We Value Our Patients
We Value Our Patients
At the San Diego Fertility Center, we care about our patients' physical and emotional well-being. Our team goes above and beyond your expectations to offer you total care for your body and mind. Find comfort and encouragement in Friends™, our peer-assistance program, and in our support groups. We can refer you to counselors that have experience with our procedures and direct you to other resources and information.
Friends™ - Friends & Families Support Group
Friends™ is a peer-support program sponsored by the San Diego Fertility Center. An all-volunteer program, Friends™ are fellow veterans of the infertility experience—people you can turn to when you just need to talk to someone, people who can share practical advice and an insiders’ views of infertility treatment and resolution.
Find a Friend, Be a Friend
Friends™ can offer suggestions, ideas, and pointers to resources so you can make the best decisions for your family. Just ask us to connect you to a Friend who can help you navigate the course. Our referral network includes individuals who have experience with:
Assisted reproductive technologies including:
The San Diego Fertility Center offers ongoing support groups to help couples and individuals:
- Develop coping strategies to deal with the stress of infertility using biofeedback, stress reduction, and vision therapy
- Strengthen their personal relationship with each other during this emotionally painful and difficult life crisis
- Make decisions about continuing treatment or choosing another alternative such as adoption or remaining child free
More on Counseling and Support: When and Where to Find It
Infertility is a medical condition that touches all aspects of a person's life. It affects how you feel about yourself, your relationship with others, and your perspective on life. How you deal with these feelings will depend on your personality and life experiences. Most people can benefit from the support of family, friends, medical caregivers, and professional counselors. The following information will help you decide if you need to seek professional help in managing the emotional stresses associated with infertility.
When Do I Need To See an Infertility Counselor?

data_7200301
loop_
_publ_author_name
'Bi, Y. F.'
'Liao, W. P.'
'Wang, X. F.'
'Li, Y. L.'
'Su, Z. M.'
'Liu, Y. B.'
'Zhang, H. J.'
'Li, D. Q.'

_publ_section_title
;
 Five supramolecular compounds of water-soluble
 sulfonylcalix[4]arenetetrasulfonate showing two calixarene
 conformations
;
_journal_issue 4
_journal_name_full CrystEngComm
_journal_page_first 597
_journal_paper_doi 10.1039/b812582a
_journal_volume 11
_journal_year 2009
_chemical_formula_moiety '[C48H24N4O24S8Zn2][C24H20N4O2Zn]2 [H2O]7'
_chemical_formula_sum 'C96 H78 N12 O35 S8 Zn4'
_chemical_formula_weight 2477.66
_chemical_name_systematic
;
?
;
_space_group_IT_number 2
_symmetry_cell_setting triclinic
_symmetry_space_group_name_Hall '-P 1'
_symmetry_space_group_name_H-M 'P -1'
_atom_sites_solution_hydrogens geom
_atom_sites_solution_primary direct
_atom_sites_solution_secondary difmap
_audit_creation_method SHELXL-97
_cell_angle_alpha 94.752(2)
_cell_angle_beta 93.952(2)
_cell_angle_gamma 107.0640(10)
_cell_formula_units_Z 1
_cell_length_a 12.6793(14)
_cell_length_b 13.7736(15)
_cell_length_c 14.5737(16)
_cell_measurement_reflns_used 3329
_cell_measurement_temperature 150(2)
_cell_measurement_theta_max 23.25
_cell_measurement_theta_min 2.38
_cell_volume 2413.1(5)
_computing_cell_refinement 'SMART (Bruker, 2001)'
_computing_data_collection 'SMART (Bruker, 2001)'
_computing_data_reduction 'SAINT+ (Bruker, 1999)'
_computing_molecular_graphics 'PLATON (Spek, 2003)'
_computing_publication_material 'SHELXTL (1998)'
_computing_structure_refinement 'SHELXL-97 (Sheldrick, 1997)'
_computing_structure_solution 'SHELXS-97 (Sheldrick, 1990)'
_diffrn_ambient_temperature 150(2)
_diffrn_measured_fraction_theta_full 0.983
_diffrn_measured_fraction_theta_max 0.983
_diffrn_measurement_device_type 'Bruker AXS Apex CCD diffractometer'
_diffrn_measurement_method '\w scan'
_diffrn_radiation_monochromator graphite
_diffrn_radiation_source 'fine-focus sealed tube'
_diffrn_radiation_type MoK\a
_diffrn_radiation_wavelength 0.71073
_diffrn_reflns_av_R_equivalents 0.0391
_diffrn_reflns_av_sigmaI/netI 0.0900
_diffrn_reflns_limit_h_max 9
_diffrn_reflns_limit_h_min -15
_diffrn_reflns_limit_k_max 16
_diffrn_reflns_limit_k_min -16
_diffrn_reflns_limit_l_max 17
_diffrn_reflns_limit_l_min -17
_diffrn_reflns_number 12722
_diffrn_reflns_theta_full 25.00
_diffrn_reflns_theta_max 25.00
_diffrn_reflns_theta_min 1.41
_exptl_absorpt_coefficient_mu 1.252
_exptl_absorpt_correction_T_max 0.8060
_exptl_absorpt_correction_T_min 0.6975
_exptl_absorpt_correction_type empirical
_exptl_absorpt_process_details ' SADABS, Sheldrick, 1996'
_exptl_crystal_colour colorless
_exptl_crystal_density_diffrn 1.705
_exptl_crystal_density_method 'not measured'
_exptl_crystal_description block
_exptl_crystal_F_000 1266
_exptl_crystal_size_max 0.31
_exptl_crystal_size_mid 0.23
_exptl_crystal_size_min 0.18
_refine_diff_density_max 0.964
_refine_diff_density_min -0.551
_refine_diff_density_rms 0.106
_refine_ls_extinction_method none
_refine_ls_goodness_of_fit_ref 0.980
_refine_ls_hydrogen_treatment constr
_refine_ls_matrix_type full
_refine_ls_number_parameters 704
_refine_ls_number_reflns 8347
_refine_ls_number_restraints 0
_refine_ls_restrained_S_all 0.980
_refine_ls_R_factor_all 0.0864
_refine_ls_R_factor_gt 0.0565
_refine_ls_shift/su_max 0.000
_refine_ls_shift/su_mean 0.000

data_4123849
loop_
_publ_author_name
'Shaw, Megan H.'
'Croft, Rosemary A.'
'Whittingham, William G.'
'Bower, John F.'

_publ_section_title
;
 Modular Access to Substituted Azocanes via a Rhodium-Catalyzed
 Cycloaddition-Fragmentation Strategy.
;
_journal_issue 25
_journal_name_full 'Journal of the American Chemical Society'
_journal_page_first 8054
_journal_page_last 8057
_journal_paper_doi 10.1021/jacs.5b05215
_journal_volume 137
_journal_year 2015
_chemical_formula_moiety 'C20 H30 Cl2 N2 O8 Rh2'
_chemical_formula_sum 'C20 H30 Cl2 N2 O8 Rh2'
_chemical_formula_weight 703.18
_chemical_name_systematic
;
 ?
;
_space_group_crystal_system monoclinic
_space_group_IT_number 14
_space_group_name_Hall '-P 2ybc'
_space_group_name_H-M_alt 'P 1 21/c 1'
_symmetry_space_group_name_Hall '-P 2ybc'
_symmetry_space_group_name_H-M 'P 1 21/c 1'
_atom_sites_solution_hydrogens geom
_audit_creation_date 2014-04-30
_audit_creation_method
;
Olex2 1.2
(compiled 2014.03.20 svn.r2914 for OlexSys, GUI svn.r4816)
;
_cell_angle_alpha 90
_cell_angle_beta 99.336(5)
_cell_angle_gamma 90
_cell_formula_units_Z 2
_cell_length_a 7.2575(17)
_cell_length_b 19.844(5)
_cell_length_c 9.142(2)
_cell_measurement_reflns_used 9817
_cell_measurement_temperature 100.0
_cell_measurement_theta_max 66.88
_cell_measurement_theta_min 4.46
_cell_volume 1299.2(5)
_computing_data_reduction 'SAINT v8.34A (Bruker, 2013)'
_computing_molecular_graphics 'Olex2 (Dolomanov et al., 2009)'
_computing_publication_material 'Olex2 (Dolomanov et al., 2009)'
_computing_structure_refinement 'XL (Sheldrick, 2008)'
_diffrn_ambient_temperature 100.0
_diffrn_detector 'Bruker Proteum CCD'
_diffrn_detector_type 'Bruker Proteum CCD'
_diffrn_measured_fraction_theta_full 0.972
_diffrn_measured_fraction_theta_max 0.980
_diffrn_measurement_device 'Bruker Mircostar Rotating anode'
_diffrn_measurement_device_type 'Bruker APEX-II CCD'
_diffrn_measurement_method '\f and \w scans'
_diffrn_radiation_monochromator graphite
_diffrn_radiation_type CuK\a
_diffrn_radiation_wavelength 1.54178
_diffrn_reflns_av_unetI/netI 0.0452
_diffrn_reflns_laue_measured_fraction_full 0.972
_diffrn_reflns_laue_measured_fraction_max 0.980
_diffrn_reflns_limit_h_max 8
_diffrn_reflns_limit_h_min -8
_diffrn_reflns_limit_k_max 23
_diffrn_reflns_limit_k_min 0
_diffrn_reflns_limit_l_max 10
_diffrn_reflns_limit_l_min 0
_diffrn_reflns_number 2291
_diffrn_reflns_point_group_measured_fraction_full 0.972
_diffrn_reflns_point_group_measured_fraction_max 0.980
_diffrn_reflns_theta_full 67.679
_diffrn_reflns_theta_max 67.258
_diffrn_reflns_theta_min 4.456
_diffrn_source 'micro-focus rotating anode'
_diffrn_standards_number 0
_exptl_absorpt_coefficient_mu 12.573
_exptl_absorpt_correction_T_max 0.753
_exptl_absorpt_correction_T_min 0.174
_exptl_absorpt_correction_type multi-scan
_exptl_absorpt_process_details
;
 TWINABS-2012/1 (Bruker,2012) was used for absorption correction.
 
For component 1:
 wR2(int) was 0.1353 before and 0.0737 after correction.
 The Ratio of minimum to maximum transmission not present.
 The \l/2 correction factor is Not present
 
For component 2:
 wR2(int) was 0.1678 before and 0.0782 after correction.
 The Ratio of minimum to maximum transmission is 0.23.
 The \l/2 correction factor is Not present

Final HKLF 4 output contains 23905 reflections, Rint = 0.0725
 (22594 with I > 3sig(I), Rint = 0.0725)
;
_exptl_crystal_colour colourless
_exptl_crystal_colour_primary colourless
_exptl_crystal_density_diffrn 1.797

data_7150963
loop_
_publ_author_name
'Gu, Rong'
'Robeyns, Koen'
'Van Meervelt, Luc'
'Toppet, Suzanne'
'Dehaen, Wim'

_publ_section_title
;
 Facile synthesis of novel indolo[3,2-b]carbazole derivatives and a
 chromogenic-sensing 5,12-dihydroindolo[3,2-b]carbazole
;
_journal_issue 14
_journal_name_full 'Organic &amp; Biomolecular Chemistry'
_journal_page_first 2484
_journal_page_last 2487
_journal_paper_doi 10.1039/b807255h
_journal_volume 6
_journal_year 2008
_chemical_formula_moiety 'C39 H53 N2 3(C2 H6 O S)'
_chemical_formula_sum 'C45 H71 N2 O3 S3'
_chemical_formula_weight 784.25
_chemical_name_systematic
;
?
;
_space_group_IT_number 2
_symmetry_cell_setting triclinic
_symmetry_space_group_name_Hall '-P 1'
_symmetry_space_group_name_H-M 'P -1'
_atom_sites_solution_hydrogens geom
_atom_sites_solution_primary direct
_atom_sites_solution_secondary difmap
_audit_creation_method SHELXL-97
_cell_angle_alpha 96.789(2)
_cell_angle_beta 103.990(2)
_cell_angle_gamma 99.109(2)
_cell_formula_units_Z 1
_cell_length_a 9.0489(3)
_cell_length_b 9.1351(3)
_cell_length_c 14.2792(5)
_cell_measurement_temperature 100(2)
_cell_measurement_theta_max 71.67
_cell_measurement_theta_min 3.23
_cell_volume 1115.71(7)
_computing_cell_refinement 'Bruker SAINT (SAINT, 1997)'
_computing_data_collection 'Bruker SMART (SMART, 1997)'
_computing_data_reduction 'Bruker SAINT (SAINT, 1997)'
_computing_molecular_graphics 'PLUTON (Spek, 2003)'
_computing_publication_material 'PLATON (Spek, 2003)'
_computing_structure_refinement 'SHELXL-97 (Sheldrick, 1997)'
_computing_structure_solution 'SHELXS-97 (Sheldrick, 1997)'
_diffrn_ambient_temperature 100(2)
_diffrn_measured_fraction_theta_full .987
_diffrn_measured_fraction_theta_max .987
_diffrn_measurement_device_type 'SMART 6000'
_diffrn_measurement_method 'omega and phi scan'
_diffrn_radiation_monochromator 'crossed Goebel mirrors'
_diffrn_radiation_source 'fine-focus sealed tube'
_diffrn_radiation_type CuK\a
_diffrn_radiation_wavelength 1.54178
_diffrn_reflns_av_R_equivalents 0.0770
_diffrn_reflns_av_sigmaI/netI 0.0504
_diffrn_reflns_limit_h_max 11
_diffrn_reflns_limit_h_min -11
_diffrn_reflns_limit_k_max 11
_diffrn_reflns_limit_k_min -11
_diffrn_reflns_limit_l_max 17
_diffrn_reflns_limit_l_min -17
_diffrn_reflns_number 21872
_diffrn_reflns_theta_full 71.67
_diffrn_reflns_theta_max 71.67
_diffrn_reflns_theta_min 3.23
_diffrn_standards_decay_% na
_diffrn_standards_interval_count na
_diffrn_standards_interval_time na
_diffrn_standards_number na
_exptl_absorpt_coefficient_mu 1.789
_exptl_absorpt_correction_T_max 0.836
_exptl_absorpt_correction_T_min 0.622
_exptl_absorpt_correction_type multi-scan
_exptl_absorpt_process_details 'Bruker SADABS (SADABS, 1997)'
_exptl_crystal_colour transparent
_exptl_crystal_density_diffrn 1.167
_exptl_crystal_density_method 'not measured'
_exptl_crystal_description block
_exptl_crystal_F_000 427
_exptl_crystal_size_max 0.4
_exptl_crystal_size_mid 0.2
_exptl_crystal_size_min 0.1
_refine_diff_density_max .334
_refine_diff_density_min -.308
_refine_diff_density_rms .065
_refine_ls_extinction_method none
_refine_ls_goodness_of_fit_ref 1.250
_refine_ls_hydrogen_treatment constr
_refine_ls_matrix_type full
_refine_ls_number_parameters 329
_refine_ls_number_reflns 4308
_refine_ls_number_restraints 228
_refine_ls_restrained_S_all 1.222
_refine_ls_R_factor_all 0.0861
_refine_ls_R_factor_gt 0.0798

Consider counseling if you are feeling depressed, anxious, or so preoccupied with your infertility that you feel it is hard to enjoy life. You also may want to consider counseling if you are feeling "stuck" and need to sort out your options and alternatives. Please see our list of counselors who offer infertility counseling. Signs that you might benefit from counseling appear in combination and may include:
Where Can I Get Support?
- Persistent feelings of sadness, guilt, or worthlessness
- Loss of interest in usual activities and relationships
- Agitation and anxiety
- Constant preoccupation with infertility
- Difficulty concentrating and remembering
- A change in appetite, weight, or sleep patterns
- Increased use of alcohol or drugs
- Thoughts about suicide or death
- Social isolation
- Increased mood swings
- Marital discord
- Confusion about treatment options
- Considering third-party reproduction (donor egg, donor sperm, donor embryos, surrogacy)
Support can come from many different areas. Books can offer information and understanding about the emotional aspects of infertility. Support groups and meetings can reduce the feeling of isolation and provide an opportunity to learn from others who are experiencing infertility. Individual and couple counseling offer the chance to talk to an experienced professional who will help sort out your feelings, identify coping mechanisms, and help you find solutions to your problems. Discussions with family members and friends are also options.